Kim's reputation for personal extravagance is a focus of international attention on both the man and his country. In the context of United Nations sanctions restricting the trade in luxury items to North Korea following the country's October 2006 nuclear test, Reuters coverage noted that "No one enjoys luxury goods more than paramount leader Kim Jong-il, who boasts the country's finest wine cellar with space for 10,000 bottles. Kim has a penchant for fine food such as lobster, caviar and the most expensive cuts of sushi that he has flown in to him from Japan. His annual purchases of Hennessy's cognac reportedly total to $700,000, while the average North Korean earns the equivalent of $900 per year.” (Blitzer 1)

Powaski says that North Korea has had to “swallow a dose of realism” because of imposed UN sanctions, although he also states that neither China nor South Korea, North Korea’s two most important trading partners, have conducted the rigorous inspections required to make the sanctions work (10). I think Kim Jong Il must be feeling the pinch a bit anyway because the latest installment of six-party talks may have made a breakthrough. In “North Korea Deal: Caution Follows”, Brian Bremner reports that according to a joint statement issued by the six-party members, as of February 14, 2007, North Korea has agreed to “shut down and seal for the purpose of abandonment the Yongbyon nuclear facility” and a plutonium reprocessing plant there, and also to invite back International Atomic Energy Agency inspectors to look around. North Korea, in exchange, will get an initial emergency energy assistance of 50,000 tons of heavy fuel oil and the U.S. and Japan will open up bilateral talks with Pyongyang. Paik Hak Soon, a North Korea specialist at Sejong Institute, thinks that Bush gave Secretary Condoleeza Rice and Assistant Secretary of State Christopher Hill the running room to convince Kim’s government the U.S. wasn’t intent on regime change and Kim Teng Jianquin, deputy secretary general of China Arms Control and Disarmament Association in Beijing thinks this shift in U.S. approach made a big difference (Bremner 17). Cortright states, “Nonproliferation successes in the past have relied not on military pressure but on diplomacy and carrot-and-stick bargaining” (20).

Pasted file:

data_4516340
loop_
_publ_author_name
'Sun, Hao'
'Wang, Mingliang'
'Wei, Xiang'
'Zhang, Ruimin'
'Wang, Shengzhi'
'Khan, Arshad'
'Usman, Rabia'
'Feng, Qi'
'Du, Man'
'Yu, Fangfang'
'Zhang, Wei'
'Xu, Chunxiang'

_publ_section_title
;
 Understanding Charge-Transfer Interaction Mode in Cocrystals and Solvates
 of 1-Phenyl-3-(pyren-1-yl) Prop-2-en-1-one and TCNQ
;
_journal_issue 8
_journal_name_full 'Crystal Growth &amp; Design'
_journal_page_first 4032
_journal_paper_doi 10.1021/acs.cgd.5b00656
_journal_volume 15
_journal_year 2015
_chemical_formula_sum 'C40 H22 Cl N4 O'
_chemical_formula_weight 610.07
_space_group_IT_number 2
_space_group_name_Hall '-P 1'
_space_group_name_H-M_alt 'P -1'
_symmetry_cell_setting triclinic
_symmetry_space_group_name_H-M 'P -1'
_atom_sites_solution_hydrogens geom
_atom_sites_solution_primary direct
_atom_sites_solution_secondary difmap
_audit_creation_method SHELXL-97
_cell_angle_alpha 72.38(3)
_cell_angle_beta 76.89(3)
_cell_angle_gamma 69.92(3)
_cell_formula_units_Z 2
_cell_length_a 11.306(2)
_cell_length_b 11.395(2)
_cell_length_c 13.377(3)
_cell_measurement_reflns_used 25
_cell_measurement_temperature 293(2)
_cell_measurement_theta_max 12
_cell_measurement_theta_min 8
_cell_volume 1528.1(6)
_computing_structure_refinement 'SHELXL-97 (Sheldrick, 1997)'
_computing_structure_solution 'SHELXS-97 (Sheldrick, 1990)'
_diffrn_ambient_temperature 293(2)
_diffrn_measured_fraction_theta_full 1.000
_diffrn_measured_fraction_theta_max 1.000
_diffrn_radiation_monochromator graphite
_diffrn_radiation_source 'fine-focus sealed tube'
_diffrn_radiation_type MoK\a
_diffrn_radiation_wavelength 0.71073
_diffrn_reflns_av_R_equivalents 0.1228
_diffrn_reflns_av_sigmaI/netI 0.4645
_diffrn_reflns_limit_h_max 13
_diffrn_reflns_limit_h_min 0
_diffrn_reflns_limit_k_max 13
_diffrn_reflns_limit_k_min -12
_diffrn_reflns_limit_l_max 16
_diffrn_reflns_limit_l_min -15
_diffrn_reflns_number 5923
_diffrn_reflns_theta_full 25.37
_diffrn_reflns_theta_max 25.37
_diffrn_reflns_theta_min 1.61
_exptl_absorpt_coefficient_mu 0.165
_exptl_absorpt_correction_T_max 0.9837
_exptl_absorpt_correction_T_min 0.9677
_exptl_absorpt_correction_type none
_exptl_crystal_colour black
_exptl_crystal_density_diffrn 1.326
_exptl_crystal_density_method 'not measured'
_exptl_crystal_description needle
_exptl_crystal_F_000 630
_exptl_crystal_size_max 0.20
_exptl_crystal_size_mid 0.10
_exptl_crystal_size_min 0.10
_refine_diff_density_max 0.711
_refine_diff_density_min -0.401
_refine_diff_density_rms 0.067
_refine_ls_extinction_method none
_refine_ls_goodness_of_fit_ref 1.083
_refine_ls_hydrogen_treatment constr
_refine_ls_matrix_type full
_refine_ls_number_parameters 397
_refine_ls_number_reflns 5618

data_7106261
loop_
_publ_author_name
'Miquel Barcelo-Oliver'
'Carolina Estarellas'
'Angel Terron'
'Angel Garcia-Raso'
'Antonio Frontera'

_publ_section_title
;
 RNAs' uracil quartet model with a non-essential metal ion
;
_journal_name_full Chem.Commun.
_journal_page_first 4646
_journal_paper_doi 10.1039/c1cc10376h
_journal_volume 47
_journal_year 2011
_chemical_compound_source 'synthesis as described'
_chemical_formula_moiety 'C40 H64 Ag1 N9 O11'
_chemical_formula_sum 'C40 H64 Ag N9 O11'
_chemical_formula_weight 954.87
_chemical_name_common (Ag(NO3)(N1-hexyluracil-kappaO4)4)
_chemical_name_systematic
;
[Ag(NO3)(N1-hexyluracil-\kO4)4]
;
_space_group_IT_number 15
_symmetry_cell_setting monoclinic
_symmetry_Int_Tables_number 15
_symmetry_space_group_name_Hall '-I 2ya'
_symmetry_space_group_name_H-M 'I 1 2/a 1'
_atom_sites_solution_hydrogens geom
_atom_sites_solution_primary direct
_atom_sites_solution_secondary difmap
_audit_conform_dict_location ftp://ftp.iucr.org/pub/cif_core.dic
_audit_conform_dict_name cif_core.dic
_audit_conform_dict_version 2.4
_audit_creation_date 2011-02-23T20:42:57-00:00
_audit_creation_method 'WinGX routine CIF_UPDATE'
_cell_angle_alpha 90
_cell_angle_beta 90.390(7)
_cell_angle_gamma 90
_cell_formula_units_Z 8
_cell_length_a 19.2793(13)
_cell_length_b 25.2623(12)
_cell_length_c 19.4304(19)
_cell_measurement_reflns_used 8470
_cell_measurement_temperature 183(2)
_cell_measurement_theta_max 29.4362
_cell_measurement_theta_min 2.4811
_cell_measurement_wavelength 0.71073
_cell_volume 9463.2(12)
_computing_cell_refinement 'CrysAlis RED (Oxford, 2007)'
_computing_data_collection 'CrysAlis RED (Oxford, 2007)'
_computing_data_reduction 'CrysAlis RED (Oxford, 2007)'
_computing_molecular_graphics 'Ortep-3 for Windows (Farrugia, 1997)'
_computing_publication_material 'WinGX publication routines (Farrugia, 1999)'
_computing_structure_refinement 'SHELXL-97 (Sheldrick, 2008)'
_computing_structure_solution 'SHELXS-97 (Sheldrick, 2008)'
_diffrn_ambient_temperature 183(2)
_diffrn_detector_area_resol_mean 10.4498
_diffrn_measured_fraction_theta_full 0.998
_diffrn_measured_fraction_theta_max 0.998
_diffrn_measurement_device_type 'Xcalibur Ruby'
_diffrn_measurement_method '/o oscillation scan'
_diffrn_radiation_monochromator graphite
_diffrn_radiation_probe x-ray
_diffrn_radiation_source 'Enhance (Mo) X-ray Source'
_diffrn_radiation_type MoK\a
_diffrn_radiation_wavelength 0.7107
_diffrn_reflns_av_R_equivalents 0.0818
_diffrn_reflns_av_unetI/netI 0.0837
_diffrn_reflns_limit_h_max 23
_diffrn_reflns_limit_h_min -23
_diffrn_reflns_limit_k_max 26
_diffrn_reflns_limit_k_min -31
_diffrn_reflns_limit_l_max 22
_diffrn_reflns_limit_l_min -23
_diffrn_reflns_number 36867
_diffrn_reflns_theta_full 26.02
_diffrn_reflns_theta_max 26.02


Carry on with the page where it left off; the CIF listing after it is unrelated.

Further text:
In Bremner’s article, he says that the compromises made in Beijing by the six party members will be met with blistering criticism in the U.S. and that Bush is sure to come under fire from watchful national-security Republicans who think that the U.S. gave away too much to strike a deal that may be dead a year from now. After all, there is no guarantee that IAEA inspectors will truly be allowed complete access to North Korean nuclear labs and processing plants or that Kim will hand over any of the nuclear weapons that the U.S. CIA believe he has already developed. Another reason there could be a stall in normalizing relations with North Korea is Japanese Prime Minister Shinzo Abe has been under heavy domestic pressure to have North Korea make restitution for its past abduction of Japanese citizens. North Korea’s removal as a designated terrorist state will still take many years even if all these hurdles can be bypassed (17).